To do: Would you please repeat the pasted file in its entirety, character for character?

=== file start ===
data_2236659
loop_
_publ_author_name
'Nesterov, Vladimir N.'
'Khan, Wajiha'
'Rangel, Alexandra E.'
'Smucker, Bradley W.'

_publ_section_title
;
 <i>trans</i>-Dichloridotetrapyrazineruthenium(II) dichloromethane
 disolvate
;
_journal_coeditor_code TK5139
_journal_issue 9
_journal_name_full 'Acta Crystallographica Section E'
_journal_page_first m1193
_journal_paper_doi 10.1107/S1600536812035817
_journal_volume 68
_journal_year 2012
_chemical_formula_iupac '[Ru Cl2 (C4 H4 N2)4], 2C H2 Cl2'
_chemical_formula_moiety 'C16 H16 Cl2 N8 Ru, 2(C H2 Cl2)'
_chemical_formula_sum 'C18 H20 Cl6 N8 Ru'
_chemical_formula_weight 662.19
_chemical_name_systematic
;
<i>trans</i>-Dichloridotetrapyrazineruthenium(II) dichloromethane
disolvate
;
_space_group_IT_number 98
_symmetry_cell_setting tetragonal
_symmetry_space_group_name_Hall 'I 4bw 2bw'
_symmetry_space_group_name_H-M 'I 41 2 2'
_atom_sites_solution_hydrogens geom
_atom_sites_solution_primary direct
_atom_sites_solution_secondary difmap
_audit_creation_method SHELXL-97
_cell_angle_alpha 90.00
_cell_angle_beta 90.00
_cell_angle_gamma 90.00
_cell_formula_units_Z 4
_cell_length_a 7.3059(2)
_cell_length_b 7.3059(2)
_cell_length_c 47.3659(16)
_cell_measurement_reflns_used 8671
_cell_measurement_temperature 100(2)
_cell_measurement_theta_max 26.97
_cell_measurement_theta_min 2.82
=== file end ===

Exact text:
data_2236659
loop_
_publ_author_name
'Nesterov, Vladimir N.'
'Khan, Wajiha'
'Rangel, Alexandra E.'
'Smucker, Bradley W.'

_publ_section_title
;
 <i>trans</i>-Dichloridotetrapyrazineruthenium(II) dichloromethane
 disolvate
;
_journal_coeditor_code TK5139
_journal_issue 9
_journal_name_full 'Acta Crystallographica Section E'
_journal_page_first m1193
_journal_paper_doi 10.1107/S1600536812035817
_journal_volume 68
_journal_year 2012
_chemical_formula_iupac '[Ru Cl2 (C4 H4 N2)4], 2C H2 Cl2'
_chemical_formula_moiety 'C16 H16 Cl2 N8 Ru, 2(C H2 Cl2)'
_chemical_formula_sum 'C18 H20 Cl6 N8 Ru'
_chemical_formula_weight 662.19
_chemical_name_systematic
;
<i>trans</i>-Dichloridotetrapyrazineruthenium(II) dichloromethane
disolvate
;
_space_group_IT_number 98
_symmetry_cell_setting tetragonal
_symmetry_space_group_name_Hall 'I 4bw 2bw'
_symmetry_space_group_name_H-M 'I 41 2 2'
_atom_sites_solution_hydrogens geom
_atom_sites_solution_primary direct
_atom_sites_solution_secondary difmap
_audit_creation_method SHELXL-97
_cell_angle_alpha 90.00
_cell_angle_beta 90.00
_cell_angle_gamma 90.00
_cell_formula_units_Z 4
_cell_length_a 7.3059(2)
_cell_length_b 7.3059(2)
_cell_length_c 47.3659(16)
_cell_measurement_reflns_used 8671
_cell_measurement_temperature 100(2)
_cell_measurement_theta_max 26.97
_cell_measurement_theta_min 2.82